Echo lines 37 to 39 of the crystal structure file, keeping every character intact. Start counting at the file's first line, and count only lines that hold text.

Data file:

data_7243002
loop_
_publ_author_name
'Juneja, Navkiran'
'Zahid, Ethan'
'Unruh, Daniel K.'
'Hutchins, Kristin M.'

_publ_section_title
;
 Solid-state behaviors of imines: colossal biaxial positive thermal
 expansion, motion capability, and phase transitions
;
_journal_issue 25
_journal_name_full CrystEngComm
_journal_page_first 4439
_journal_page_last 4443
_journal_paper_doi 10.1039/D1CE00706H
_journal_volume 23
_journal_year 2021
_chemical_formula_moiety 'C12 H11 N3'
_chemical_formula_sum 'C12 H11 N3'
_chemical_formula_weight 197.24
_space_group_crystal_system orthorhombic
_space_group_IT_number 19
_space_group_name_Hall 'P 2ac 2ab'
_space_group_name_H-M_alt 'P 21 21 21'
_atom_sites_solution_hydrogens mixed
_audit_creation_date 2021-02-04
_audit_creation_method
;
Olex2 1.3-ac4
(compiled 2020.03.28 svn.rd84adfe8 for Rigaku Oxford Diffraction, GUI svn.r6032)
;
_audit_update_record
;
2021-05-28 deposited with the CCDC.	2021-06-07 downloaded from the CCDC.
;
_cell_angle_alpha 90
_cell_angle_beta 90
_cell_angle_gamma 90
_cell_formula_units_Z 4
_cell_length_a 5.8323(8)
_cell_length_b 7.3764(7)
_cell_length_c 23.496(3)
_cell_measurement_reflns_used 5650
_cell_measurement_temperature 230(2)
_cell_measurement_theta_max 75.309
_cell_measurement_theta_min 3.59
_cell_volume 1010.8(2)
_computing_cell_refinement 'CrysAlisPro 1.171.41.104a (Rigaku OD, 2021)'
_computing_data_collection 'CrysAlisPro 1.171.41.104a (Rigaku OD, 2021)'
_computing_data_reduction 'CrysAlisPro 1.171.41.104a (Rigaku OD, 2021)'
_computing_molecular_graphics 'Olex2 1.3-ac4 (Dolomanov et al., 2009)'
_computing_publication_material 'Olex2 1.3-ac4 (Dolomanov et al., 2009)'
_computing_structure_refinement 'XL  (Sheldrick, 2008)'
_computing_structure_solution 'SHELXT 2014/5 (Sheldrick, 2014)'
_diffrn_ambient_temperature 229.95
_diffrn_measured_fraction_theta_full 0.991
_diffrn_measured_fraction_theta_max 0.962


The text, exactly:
;
_cell_angle_alpha 90
_cell_angle_beta 90